292 Research to Operations: Seasonal Predictability of Great Lakes Water Levels Resulting from Persistent Hydrometeorological Conditions

Monday, 7 January 2019
Hall 4 (Phoenix Convention Center - West and North Buildings)
Deanna C. Apps, U.S. Army Corps of Engineers, Detroit, MI; and L. M. Fry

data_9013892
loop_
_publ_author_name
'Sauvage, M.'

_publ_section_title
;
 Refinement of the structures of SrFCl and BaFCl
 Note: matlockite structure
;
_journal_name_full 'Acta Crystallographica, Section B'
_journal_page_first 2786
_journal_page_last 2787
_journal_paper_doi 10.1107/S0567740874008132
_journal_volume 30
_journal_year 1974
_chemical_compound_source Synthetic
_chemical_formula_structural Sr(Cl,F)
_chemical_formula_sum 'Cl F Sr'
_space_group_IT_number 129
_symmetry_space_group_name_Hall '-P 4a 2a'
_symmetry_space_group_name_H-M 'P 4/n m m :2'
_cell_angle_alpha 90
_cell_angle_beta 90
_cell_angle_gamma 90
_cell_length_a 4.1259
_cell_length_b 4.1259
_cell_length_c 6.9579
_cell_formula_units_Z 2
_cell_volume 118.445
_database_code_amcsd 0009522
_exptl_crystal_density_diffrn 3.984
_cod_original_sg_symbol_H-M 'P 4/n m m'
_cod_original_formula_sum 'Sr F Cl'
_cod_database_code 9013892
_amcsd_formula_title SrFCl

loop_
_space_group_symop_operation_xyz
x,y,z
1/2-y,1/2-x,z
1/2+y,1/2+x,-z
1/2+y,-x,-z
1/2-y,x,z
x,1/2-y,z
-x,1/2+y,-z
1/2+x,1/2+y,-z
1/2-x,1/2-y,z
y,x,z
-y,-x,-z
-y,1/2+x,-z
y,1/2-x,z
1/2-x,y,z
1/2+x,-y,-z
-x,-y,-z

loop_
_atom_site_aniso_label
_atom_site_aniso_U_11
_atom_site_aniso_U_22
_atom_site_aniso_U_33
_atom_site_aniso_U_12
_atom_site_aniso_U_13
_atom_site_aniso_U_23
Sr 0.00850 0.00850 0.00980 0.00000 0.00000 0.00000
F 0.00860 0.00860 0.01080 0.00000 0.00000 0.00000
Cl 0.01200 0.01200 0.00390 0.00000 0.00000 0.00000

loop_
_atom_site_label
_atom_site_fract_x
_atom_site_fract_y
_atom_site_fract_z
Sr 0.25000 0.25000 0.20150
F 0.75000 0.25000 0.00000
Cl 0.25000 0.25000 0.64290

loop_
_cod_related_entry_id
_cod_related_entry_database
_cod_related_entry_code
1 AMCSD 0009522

The coordinated Great Lakes water levels forecast is produced each month through efforts by both the U.S. Army Corps of Engineers and Environment and Climate Change Canada. The purpose of this forecast is to inform the commercial navigation industry, recreational boaters, hydropower generation agencies, and the general public about water level changes expected on the Great Lakes in the next 6 months. During the forecast process done by the U.S. Army Corps of Engineers, current basin conditions and hydroclimate forecasts are integrated into the water supply forecasts to each lake. However, there are challenges related to spatial inconsistencies in the data and forecasts produced by federal agencies on both sides of the border. There is also a lack of meteorological station data over the Great Lakes, which represent a very large portion of the basin area, relative to other large river basins. Despite efforts to use seasonal forecast guidance, water level forecast skill is limited by the ability to predict meteorological extremes and persistence of wet or dry conditions over several months to years. This presentation will emphasize the impacts of these challenges on predictability of seasonal changes in Great Lakes water levels.
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